The latest fortnightly rolling average from Essential Research has the Coalition down a point on the primary vote to 38%, but is in all other respects unchanged on last week with Labor on 40%, the Greens on 9%, Palmer United on 6% and two-party preferred at 53-47 in favour of Labor. Other questions:
Thirty-seven per cent of respondents said they trusted financial planners to provide independent and appropriate advice versus 49% with little or no trust, and 73% a royal commission into banks and financial planning with only 11% opposed.
On coal seam gas mining, 22% want a complete ban, 32% want restrictions on farm land, and only 12% think current regulation sufficient.
The existing renewable energy target is supported by 36% of respondents, with 29% thinking it too low and only 13% too high.
Fifty-two per cent approve of Australia having closer defence links with Japan, versus 18% who disapprove. Five per cent rate relations with Japan more important than China versus 15% for vice-versa, while 62% rate them as equally important.
A quick run through the other polling of the past few days:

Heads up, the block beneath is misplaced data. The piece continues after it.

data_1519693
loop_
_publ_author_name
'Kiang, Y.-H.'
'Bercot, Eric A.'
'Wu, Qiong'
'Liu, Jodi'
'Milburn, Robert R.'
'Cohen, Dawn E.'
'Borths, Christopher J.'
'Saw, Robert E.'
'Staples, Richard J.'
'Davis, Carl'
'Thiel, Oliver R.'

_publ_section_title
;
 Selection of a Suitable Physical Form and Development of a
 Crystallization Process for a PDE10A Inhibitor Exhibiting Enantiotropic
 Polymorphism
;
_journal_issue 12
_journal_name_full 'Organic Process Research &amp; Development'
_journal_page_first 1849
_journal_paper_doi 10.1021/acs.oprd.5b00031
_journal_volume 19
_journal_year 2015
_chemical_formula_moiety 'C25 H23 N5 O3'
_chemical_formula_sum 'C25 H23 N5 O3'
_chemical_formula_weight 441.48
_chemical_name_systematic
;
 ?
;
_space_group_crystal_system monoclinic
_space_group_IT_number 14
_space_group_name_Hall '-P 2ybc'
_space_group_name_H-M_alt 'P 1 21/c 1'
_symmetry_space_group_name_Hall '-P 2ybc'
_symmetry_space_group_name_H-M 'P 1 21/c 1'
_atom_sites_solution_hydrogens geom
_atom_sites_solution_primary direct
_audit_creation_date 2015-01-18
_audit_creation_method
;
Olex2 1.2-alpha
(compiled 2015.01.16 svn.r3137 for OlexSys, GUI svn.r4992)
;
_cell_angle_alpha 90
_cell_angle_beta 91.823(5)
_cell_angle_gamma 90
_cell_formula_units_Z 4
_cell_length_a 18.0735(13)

Newspoll in The Australian had Labor leading 54-46, down from 55-45 a fortnight ago, from primary votes of 36% for the Coalition (up one), 37% for Labor (steady) and 11% for the Greens (down two).
Roy Morgan’s fortnightly result had the Coalition down one to 34%, Labor up two to 38.5%, the Greens down half a point to 11.5%, and Palmer United up half a point to 7.5%. Labor’s lead is up from 54.5-45.5 to 56-44 using preference flows from the previous election, but the Coalition gains slightly on respondent-allocated two-party preferred, with Labor’s lead down from 57.5-42.5 to 56.5-43.5.
The National Tertiary Education Union published UMR Research robo-polling of 23 marginal electorates showing Labor set to clean up in the lot, including Christopher Pyne’s seat of Sturt. Kevin Bonham has his doubts.